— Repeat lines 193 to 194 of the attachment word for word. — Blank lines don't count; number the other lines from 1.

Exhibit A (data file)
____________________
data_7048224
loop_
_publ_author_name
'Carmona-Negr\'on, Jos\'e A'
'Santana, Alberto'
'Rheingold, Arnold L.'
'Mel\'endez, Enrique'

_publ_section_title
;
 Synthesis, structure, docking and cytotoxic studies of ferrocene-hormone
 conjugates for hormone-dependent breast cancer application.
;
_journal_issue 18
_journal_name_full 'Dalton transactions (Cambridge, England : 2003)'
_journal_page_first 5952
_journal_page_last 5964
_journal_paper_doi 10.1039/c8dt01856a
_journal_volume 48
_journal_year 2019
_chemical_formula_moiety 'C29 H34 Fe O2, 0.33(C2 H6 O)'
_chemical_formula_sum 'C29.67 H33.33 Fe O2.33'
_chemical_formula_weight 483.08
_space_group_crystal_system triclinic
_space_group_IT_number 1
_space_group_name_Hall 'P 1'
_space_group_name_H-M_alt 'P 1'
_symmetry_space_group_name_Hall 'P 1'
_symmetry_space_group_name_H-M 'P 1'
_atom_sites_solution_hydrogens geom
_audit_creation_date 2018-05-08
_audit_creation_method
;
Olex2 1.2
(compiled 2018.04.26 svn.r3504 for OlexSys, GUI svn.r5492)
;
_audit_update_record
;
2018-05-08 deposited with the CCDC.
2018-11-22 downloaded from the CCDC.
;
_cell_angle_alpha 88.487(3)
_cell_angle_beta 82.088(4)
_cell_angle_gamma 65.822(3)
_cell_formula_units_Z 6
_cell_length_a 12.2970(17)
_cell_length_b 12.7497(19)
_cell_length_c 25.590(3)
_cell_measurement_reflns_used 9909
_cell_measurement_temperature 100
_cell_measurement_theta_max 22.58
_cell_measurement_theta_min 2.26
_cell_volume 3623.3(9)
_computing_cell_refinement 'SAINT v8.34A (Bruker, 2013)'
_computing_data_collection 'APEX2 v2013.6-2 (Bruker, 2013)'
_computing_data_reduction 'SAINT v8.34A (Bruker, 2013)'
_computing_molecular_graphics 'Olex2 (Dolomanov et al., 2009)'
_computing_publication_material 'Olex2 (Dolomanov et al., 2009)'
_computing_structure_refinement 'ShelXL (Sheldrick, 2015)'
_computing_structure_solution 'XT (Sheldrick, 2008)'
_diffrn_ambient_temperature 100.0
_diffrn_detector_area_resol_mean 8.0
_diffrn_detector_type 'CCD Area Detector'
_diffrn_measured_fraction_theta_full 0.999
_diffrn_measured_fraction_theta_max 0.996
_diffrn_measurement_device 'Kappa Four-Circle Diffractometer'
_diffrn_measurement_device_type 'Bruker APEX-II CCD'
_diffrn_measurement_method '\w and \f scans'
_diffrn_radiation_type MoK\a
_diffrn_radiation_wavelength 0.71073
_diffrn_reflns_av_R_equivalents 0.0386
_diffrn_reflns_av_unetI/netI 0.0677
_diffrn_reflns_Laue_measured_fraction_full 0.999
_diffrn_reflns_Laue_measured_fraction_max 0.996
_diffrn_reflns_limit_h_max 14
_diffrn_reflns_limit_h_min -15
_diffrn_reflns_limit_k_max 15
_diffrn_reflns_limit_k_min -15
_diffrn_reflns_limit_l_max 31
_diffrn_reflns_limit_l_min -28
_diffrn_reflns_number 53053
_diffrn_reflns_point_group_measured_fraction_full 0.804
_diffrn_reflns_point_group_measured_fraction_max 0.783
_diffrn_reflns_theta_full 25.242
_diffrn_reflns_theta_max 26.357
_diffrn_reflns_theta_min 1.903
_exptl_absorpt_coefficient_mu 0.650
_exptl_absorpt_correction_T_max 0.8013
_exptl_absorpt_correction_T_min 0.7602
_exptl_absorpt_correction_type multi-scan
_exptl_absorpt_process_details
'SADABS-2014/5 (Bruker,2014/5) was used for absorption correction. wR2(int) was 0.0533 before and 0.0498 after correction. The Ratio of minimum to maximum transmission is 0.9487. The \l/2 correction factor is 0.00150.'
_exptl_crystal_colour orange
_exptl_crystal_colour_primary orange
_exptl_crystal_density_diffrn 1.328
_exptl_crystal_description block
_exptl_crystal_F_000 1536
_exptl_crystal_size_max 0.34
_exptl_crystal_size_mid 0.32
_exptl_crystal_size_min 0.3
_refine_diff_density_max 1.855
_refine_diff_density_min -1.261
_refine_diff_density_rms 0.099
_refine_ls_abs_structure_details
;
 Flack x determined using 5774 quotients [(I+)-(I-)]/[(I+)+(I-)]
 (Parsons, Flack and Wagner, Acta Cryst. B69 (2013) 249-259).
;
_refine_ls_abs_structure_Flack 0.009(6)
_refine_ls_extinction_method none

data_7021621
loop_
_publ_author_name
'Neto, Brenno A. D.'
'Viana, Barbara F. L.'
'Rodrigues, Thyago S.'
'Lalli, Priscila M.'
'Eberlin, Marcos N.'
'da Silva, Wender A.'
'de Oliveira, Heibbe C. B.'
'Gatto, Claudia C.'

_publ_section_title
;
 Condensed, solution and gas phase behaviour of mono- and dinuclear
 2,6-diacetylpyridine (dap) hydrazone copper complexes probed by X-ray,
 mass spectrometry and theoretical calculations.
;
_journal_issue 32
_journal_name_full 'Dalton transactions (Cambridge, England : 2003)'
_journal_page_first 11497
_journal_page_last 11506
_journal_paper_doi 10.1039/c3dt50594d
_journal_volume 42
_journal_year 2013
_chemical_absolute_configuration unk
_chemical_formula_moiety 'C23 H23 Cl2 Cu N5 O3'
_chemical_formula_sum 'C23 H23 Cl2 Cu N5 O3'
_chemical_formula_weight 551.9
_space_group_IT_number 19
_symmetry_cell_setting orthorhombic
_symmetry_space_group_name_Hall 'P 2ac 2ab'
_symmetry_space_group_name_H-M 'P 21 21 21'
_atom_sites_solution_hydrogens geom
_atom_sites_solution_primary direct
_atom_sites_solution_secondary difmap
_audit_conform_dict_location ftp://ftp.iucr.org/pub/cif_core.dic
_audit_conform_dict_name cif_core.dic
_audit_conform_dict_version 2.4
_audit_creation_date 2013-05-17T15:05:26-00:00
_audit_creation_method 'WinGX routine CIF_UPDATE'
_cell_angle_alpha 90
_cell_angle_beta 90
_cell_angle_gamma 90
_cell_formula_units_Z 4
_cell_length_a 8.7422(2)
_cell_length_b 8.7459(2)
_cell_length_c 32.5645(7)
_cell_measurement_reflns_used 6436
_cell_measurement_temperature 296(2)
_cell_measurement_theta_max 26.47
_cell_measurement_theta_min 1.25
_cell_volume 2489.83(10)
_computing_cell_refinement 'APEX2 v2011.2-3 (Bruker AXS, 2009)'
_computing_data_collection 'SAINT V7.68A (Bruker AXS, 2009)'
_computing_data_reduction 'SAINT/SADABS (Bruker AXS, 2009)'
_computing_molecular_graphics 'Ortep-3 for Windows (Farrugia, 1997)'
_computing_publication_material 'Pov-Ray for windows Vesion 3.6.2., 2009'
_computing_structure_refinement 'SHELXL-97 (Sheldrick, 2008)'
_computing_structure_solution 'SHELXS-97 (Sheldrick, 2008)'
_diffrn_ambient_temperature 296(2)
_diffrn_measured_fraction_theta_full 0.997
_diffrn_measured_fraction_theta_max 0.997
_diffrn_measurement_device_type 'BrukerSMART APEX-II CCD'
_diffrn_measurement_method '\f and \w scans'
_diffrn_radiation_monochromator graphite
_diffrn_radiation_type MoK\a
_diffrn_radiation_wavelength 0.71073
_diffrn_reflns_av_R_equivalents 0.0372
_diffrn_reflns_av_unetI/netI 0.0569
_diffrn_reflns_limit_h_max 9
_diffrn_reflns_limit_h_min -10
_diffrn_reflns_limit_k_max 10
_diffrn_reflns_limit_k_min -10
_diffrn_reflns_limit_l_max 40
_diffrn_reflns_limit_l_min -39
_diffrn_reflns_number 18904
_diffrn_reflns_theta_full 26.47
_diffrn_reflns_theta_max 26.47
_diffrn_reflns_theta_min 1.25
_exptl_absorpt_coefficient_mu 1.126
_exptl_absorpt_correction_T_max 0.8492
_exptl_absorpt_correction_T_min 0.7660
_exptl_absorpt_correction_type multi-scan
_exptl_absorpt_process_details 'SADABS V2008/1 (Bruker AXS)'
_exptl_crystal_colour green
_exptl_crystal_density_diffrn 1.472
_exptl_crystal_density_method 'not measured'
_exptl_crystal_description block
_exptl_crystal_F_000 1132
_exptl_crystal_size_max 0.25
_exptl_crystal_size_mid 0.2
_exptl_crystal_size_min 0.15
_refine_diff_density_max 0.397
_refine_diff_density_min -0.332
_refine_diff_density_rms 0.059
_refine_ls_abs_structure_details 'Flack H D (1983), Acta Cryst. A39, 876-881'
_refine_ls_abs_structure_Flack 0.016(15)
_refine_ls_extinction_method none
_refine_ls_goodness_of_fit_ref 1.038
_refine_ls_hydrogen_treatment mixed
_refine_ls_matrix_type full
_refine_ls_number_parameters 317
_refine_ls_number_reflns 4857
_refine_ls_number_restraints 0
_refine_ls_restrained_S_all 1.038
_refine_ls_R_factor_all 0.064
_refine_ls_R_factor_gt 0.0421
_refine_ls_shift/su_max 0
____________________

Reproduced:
_exptl_absorpt_process_details 'SADABS V2008/1 (Bruker AXS)'
_exptl_crystal_colour green